The plot, wisely, is kept simple in John Davies’ funny and unrelenting script, a smart exercise in playing matters straight without losing the inherent tongue-in-cheek vibe of a modern-day exploitation throwback. Eisener uses music that sounds like it’s been lifted straight out of sleaze pics like Cannibal Holocaust, inserts absurdist visual cues for no reason other than to elicit high-fives from horror aficionados (Bumper cars with human heads as roadblocks? Amazing!), and allows Hauer to nail a couple of hilariously deadpan monologues.
Simply for seeing its ridiculous premise all the way through, Hobo With A Shotgun earns its place as a sure cult favorite better served in home video format than in multiplexes. It’s the kind of flick that’s perfect for a Friday night with the fellas in front of the tube with a cold 30-pack of brew in the fridge and cheddar cheese popcorn in Tupperware bowls.
Buy it now: Hobo With a Shotgun
Coolest extra: Deleted scenes (DVD/Blu-ray)
Complex says: Better judgment tells us to not recommend Wake Wood, the second production from the new incarnation of Hammer Films (the first: last year’s underrated vampire remake Let Me In), the iconic U.K.-based horror brand that cranked out Gothic chillers throughout the 1950s and all the way into the late ’70s. Directed and co-written by David Keating, Wake Wood has logic gaps and plot holes that you could ram an amusement-park-sized hammer (pun intended) through, as well as one too many obvious clichés in both plot and imagery. And, near its end, Keating’s bizarre horror flick turns into a series of random kill scenes that, while admittedly cool in the “nasty” department, happen without any real purpose.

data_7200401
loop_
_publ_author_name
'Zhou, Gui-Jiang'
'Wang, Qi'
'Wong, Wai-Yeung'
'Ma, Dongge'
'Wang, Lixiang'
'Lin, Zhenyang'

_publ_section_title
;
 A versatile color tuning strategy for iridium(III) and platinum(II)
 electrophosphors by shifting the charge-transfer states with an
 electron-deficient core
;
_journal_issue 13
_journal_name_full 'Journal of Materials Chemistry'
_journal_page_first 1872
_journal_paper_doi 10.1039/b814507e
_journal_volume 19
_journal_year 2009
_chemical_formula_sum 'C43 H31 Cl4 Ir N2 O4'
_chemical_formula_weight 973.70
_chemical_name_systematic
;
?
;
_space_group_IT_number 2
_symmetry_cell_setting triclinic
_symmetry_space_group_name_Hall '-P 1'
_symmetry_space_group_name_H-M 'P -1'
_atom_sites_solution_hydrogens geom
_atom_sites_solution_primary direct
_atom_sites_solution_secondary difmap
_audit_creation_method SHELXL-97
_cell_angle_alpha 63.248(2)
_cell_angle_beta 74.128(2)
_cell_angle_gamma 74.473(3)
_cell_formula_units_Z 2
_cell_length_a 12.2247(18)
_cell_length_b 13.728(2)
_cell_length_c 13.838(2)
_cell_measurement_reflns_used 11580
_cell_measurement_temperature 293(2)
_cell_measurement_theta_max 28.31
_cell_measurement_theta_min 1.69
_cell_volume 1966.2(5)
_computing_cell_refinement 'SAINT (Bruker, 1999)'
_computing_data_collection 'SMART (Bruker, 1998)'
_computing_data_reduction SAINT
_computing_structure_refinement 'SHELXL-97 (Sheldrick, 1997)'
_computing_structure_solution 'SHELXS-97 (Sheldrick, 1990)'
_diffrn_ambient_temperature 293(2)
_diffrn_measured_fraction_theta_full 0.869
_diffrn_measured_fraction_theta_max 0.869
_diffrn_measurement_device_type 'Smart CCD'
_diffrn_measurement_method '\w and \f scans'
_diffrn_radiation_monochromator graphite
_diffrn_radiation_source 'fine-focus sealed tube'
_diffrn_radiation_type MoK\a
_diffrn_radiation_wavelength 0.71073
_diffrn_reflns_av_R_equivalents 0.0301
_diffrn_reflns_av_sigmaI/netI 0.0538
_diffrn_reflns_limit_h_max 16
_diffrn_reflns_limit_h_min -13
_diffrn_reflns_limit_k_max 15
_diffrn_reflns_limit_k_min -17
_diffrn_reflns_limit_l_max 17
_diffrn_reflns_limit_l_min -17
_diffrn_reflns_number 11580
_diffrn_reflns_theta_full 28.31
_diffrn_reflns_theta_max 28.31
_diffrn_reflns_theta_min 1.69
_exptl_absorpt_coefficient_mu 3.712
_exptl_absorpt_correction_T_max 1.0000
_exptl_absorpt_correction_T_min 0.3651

Despite its many flaws, though, Wake Wood is just too bonkers to overlook. The film, about grieving parents who indulge in some pagan hoopla in order to bring their little girl back to life for three days, works hard to shock; within the first five minutes, Keating shows the young girl getting mauled by a ferocious dog, and that’s hardly the director’s calling card here; the guts and crimson liquid gradually increase in volume as Wake Wood wears its wall-to-wall genre influences proudly. Keating takes cues from every “creepy kid” movie ever made, inserts a visual nod to Nicolas Roeg’s great Don’t Look Now near the end, and steals a great deal of plot from both Pet Sematary and the old tale “The Monkey’s Paw.”
But Keating also refuses to ground his characters in any kind of reality; for a movie with such outlandish ideas, Wake Wood needs at least one of its characters to question such unusual concepts as bringing the dead back to life. From the parents to the sinister townsfolk, everyone in Wake Wood accepts the strangeness as if it's just another trip to the local town pool, or a picnic. Keating’s film loses all tension and plausibility as a result, yet, thanks to the flick’s dread-heavy mood and overboard violence, Wake Wood is one wicked clusterfuck.